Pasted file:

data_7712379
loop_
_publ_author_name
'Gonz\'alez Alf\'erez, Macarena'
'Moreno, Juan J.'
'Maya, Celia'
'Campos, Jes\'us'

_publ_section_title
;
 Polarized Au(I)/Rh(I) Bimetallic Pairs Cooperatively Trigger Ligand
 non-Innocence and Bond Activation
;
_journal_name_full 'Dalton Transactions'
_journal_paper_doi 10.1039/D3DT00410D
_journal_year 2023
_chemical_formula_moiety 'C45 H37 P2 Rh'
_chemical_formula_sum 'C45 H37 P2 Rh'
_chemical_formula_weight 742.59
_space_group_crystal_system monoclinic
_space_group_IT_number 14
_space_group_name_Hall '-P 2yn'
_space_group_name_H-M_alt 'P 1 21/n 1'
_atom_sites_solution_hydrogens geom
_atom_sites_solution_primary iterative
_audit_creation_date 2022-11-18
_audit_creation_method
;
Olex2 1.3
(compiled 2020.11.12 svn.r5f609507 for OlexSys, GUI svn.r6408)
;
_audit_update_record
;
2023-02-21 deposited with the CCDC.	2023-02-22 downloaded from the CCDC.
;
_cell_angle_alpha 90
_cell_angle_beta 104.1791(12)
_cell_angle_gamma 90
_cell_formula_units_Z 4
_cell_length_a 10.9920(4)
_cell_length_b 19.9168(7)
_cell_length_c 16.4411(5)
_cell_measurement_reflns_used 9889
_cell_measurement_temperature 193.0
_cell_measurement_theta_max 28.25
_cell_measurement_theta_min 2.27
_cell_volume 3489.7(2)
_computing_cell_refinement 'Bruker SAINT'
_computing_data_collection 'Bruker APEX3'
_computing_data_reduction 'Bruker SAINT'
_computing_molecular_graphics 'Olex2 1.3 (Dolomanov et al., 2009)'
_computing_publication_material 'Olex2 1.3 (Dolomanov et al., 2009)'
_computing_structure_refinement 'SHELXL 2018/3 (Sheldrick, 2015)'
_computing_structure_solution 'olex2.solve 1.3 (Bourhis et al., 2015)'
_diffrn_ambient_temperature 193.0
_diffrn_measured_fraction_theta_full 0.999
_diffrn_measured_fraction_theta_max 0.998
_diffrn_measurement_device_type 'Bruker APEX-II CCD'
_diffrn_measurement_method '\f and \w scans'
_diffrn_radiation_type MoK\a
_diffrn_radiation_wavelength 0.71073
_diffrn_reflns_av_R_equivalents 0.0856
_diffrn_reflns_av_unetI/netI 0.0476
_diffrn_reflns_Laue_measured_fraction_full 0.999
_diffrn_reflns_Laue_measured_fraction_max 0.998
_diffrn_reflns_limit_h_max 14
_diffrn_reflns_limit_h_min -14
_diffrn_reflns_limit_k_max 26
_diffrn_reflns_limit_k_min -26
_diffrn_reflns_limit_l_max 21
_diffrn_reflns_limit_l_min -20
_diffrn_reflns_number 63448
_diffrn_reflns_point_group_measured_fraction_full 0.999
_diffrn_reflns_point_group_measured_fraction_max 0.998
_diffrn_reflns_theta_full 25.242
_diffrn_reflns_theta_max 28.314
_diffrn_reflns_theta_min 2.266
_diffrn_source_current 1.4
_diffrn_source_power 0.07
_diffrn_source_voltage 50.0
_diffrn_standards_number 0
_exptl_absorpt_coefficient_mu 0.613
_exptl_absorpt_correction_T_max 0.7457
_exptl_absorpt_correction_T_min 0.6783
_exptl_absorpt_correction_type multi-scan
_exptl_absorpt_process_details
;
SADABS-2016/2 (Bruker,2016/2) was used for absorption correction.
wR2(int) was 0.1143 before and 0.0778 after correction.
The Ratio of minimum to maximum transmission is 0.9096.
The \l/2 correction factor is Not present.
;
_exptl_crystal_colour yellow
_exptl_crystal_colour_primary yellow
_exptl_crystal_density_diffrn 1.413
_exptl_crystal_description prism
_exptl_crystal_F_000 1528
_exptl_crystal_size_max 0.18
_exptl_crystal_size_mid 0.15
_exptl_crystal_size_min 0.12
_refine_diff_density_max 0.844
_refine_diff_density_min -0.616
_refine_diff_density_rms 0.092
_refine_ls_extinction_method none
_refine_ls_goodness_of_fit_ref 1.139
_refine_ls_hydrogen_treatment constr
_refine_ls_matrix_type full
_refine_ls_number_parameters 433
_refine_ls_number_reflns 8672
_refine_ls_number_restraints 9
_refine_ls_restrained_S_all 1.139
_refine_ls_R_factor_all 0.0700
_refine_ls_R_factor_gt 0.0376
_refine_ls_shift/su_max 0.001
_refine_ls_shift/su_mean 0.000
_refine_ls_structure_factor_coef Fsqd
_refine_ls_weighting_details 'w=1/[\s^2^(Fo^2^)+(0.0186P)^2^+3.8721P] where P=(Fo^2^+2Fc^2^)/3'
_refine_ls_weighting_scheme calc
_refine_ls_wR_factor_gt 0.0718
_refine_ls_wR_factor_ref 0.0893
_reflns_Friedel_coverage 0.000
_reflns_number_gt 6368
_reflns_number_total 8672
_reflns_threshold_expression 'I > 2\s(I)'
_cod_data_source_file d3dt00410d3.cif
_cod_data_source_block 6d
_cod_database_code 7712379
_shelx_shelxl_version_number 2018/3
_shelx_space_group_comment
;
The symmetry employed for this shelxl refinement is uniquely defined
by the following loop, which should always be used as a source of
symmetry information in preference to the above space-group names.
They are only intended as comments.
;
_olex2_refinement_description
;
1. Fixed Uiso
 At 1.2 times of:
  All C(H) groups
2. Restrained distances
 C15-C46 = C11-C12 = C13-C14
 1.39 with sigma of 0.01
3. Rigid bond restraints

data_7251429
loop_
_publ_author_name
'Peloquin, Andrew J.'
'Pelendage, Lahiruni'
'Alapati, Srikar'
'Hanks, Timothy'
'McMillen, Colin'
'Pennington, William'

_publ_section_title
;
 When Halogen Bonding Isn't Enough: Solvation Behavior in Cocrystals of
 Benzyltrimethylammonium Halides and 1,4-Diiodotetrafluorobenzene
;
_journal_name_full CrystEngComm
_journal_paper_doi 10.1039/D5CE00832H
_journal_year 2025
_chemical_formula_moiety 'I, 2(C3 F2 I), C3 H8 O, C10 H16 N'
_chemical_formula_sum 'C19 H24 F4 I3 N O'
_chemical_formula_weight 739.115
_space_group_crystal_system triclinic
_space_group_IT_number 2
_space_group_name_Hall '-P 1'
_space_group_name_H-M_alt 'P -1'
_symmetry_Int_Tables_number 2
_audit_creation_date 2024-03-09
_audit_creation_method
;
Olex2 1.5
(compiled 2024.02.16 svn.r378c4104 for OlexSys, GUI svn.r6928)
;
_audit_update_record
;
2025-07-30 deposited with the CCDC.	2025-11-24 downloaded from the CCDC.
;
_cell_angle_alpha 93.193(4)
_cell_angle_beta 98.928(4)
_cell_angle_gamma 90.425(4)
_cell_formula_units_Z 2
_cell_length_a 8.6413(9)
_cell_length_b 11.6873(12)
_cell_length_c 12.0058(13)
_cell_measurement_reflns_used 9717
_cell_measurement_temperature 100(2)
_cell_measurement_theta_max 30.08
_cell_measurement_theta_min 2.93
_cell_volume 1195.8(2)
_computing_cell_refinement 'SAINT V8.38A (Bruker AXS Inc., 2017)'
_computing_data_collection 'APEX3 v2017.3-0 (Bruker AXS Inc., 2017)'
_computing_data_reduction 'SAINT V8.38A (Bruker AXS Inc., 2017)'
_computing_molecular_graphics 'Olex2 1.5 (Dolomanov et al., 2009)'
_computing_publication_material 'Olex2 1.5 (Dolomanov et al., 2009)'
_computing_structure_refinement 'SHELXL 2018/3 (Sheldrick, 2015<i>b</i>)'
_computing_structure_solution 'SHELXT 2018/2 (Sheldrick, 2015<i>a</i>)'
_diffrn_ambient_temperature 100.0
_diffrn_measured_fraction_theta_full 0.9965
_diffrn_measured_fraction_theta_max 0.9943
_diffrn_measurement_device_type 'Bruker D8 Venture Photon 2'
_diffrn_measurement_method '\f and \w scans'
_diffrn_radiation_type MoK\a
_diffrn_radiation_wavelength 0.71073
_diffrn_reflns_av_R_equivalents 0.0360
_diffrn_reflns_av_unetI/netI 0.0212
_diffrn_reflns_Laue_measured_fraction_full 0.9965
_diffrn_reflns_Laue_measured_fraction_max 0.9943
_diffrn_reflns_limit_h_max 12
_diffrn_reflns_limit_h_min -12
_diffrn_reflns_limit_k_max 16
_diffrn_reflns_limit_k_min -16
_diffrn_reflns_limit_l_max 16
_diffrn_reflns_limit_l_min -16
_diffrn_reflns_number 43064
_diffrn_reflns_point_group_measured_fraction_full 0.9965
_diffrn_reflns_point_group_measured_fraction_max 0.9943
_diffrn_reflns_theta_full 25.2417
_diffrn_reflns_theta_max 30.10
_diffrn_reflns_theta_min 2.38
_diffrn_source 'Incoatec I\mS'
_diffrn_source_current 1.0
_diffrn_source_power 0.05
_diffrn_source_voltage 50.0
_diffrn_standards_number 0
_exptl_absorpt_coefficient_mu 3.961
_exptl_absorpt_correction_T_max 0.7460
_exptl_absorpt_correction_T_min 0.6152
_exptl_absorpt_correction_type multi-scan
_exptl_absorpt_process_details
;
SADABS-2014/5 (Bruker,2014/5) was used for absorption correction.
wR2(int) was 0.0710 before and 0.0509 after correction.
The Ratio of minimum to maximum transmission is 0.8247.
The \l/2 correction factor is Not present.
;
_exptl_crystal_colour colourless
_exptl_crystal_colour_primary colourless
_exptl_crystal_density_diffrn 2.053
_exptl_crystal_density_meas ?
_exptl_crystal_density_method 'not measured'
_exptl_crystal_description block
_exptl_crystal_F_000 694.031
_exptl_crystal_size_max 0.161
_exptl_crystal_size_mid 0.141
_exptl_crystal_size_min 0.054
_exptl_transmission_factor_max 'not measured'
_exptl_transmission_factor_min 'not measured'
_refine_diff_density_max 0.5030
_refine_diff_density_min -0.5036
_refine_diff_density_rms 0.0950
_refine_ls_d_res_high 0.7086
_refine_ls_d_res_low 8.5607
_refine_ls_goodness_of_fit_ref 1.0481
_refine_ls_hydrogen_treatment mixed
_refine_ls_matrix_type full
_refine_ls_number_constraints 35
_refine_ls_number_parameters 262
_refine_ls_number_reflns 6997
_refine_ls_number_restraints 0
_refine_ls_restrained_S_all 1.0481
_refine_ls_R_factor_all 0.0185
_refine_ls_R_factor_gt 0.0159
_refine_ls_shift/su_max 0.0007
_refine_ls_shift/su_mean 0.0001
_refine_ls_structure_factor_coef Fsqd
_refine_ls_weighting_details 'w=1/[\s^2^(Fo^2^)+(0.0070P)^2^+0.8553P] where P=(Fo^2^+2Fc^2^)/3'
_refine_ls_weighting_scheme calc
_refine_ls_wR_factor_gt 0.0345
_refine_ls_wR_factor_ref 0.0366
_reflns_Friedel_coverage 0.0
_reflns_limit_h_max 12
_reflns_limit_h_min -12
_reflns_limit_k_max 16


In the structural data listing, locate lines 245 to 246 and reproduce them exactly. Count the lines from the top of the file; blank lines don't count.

_exptl_crystal_size_mid 0.141
_exptl_crystal_size_min 0.054